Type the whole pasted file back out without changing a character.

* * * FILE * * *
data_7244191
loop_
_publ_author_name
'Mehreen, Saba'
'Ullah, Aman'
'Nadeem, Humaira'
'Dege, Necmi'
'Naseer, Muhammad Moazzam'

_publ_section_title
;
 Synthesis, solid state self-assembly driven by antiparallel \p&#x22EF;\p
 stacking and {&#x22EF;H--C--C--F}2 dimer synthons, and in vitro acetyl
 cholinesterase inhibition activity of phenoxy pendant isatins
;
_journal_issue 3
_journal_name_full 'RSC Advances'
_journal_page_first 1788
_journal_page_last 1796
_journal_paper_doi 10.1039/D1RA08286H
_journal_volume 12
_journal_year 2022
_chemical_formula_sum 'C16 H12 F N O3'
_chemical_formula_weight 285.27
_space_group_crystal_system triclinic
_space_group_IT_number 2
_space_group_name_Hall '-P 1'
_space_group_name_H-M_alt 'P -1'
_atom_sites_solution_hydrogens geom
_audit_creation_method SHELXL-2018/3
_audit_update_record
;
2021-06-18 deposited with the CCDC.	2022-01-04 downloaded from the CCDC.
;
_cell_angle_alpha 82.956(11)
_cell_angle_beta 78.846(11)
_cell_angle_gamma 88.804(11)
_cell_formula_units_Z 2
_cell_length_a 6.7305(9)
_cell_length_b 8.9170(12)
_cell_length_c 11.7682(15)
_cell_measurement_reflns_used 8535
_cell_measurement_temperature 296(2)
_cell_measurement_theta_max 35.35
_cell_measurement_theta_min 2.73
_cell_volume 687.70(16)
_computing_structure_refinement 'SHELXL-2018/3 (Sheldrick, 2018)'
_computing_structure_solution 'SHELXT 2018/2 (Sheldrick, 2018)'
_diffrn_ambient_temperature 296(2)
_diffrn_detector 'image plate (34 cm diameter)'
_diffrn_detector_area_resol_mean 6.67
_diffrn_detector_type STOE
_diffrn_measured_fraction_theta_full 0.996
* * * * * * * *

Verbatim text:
data_7244191
loop_
_publ_author_name
'Mehreen, Saba'
'Ullah, Aman'
'Nadeem, Humaira'
'Dege, Necmi'
'Naseer, Muhammad Moazzam'

_publ_section_title
;
 Synthesis, solid state self-assembly driven by antiparallel \p&#x22EF;\p
 stacking and {&#x22EF;H--C--C--F}2 dimer synthons, and in vitro acetyl
 cholinesterase inhibition activity of phenoxy pendant isatins
;
_journal_issue 3
_journal_name_full 'RSC Advances'
_journal_page_first 1788
_journal_page_last 1796
_journal_paper_doi 10.1039/D1RA08286H
_journal_volume 12
_journal_year 2022
_chemical_formula_sum 'C16 H12 F N O3'
_chemical_formula_weight 285.27
_space_group_crystal_system triclinic
_space_group_IT_number 2
_space_group_name_Hall '-P 1'
_space_group_name_H-M_alt 'P -1'
_atom_sites_solution_hydrogens geom
_audit_creation_method SHELXL-2018/3
_audit_update_record
;
2021-06-18 deposited with the CCDC.	2022-01-04 downloaded from the CCDC.
;
_cell_angle_alpha 82.956(11)
_cell_angle_beta 78.846(11)
_cell_angle_gamma 88.804(11)
_cell_formula_units_Z 2
_cell_length_a 6.7305(9)
_cell_length_b 8.9170(12)
_cell_length_c 11.7682(15)
_cell_measurement_reflns_used 8535
_cell_measurement_temperature 296(2)
_cell_measurement_theta_max 35.35
_cell_measurement_theta_min 2.73
_cell_volume 687.70(16)
_computing_structure_refinement 'SHELXL-2018/3 (Sheldrick, 2018)'
_computing_structure_solution 'SHELXT 2018/2 (Sheldrick, 2018)'
_diffrn_ambient_temperature 296(2)
_diffrn_detector 'image plate (34 cm diameter)'
_diffrn_detector_area_resol_mean 6.67
_diffrn_detector_type STOE
_diffrn_measured_fraction_theta_full 0.996